But if you are sitting on a slew of voice T1s then (just like Live Meeting in OCS allows a company to save money on hosting their own web conferences) OCS R2 can give those adopters the same luxury of saving money on hosted phone conferencing solutions.

A Communicator Web Access server is required so that users can manage their PIN via a webpage. Both internal (authenticated users) and external (anonymous and federated contacts).

Improvements in Media Handling

Media quality and resiliency has been enhanced to offer an even better voice experience in R2. Improvements have been made in echo detection, volume level regulation, down-level codec selection, comfort-noise, and even suppression of typing noises. I will definitely appreciate that last feature as it seems like there is always one person on a conference call unmuted and hammering away at the keyboard.

New Certificate Wizard

Second in the deployment complaints department to only Edge configuration issues are all things related to certificates. Fortunately with the recent release of the Edge deployment wizard and now R2’s improved Certificate Wizard steps have been taken to demystify the process and make their requirements and deployment easier to deal with.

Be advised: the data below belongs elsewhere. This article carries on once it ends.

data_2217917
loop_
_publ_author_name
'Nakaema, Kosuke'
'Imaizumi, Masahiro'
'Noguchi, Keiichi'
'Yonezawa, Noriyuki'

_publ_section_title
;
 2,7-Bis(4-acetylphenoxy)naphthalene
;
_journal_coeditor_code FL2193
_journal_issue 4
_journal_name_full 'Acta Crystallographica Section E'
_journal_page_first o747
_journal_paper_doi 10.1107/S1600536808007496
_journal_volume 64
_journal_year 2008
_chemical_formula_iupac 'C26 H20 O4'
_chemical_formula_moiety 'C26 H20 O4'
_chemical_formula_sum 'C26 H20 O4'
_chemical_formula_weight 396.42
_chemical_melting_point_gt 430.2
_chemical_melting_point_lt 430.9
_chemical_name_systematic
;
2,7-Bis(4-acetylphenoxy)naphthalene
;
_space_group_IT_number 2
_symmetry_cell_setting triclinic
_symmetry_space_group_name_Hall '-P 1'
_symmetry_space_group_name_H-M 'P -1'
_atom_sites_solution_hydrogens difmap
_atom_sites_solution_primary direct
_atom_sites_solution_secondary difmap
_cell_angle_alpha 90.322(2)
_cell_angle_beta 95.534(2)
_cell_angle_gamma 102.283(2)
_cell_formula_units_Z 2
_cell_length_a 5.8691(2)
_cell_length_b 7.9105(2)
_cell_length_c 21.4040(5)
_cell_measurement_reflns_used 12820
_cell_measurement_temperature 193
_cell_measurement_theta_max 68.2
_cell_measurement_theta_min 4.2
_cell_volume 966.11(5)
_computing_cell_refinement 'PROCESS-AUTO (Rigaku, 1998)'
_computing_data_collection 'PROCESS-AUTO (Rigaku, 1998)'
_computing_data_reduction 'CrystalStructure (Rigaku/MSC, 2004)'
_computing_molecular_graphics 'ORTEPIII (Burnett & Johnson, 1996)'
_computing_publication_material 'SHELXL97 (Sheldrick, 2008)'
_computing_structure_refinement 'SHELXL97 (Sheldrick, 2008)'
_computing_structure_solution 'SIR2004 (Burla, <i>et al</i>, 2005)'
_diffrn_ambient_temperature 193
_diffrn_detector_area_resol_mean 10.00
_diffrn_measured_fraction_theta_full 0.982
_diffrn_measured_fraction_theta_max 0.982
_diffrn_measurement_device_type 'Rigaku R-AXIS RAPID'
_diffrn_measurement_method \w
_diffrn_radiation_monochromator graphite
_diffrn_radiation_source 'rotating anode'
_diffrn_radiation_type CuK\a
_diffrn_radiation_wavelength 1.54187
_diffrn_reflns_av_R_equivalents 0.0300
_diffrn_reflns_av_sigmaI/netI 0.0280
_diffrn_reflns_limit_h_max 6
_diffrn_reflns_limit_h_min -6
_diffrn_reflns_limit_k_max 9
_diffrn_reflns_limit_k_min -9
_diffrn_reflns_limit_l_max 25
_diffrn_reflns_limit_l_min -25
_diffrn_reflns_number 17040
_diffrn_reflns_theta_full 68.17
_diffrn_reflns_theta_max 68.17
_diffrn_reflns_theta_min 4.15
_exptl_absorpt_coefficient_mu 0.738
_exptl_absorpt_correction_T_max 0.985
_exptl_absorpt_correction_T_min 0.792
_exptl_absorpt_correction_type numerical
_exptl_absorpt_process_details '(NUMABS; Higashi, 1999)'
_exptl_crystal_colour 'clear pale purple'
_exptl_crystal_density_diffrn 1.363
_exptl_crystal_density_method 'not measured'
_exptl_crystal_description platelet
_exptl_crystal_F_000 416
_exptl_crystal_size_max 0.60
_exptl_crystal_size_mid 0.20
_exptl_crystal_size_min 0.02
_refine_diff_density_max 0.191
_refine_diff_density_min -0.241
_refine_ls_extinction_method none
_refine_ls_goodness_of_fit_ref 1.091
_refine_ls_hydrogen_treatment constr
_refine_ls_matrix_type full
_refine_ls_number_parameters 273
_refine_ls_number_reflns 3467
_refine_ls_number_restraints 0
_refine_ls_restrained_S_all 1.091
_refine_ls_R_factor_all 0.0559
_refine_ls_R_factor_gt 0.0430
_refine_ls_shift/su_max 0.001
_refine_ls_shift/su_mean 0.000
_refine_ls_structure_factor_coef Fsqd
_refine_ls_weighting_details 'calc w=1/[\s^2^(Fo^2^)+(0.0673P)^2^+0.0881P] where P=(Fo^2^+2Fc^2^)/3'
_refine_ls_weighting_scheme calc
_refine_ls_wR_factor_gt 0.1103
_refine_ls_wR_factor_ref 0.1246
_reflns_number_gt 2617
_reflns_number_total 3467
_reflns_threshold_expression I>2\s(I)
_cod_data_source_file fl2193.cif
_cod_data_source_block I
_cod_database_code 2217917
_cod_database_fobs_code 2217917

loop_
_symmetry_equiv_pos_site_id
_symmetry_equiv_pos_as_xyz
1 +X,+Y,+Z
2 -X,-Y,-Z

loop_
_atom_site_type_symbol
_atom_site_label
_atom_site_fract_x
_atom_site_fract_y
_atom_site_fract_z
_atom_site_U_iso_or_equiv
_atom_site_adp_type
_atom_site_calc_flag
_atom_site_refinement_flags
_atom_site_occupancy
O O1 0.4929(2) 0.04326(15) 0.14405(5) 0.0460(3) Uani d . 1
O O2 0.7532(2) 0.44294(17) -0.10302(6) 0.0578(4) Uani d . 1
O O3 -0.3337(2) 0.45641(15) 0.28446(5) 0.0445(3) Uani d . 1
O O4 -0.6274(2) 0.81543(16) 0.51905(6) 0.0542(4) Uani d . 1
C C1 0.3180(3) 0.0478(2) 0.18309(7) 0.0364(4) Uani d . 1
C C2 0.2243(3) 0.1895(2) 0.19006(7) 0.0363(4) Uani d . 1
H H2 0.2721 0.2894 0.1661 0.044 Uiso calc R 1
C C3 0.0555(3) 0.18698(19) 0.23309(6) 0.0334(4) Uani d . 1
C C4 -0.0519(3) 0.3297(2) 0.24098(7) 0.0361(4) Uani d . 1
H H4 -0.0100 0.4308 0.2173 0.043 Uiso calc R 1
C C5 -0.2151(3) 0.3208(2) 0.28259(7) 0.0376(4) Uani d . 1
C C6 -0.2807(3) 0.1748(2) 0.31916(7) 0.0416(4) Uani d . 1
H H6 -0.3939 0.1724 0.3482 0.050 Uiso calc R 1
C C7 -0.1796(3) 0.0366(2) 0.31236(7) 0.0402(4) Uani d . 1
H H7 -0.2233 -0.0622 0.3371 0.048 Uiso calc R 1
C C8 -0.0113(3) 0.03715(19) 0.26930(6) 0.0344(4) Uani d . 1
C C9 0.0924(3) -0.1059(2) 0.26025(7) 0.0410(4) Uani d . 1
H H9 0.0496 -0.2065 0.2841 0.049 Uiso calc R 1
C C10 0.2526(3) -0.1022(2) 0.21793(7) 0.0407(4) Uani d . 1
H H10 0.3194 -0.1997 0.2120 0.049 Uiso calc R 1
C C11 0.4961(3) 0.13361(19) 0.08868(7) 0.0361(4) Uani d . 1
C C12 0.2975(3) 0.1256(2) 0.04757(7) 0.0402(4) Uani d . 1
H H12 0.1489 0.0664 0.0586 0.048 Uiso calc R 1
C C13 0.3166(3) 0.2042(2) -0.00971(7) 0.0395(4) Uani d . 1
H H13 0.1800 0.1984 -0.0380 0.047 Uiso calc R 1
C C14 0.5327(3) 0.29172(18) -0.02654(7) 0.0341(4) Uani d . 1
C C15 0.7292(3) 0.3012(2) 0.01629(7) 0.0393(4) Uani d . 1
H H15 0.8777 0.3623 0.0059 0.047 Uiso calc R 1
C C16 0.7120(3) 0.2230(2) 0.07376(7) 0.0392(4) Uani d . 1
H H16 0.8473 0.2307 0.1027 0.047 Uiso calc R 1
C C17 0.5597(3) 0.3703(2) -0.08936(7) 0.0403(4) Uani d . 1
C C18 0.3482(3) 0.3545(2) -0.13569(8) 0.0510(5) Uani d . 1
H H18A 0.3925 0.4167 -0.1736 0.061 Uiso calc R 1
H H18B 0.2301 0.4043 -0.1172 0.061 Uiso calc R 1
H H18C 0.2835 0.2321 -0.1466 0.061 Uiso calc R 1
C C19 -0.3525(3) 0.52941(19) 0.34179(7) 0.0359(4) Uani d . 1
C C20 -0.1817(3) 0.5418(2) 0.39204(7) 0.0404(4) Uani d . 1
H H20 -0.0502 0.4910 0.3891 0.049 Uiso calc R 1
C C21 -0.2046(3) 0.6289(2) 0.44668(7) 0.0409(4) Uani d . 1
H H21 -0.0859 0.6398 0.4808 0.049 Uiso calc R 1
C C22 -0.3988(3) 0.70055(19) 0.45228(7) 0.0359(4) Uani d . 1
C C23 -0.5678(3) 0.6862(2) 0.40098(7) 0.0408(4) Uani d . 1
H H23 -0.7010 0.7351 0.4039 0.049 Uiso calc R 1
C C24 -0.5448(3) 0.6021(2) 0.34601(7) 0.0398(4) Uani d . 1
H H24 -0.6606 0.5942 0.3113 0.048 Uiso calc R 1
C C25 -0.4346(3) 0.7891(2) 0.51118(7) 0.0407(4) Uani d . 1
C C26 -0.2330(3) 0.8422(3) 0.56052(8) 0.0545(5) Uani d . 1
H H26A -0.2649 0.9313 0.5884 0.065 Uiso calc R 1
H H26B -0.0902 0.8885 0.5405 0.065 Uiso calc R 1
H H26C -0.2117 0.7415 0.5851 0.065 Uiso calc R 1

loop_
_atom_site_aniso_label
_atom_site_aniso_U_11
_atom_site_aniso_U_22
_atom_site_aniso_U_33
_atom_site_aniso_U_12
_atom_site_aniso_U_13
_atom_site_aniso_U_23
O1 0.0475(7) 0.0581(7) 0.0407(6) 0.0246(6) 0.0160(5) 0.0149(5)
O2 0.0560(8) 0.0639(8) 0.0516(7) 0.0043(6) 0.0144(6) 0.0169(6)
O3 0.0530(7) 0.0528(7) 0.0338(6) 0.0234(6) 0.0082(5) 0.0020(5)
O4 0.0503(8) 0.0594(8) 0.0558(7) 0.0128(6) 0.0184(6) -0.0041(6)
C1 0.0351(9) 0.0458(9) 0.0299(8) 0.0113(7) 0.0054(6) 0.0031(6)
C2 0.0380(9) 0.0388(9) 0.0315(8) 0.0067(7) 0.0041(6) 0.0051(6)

Communicator Mobile for Java

This new version allows certain non-Windows Mobile phones which support the Java platform to operate as UC endpoints just like the regular standard CoMo edition. The officially support phones are limited to the Nokia S40 and Motorola RAZR V3xx devices, but may work with many other phones.

Team Ring

OCS users can setup detailed call-forwarding scenarios where teams and members can be defined and specific rules set to forward calls to ring other contacts either simultaneously or one-at-a-time depending on states like presences and time of day.

Voice Mail Additions

Just a little couple time-saver features here: with the R2 client you can click an option to dial directly into your voicemail option in Exchange to change the greeting message. Also you can click other Contacts and leave a message directly in their voice mail without calling them first.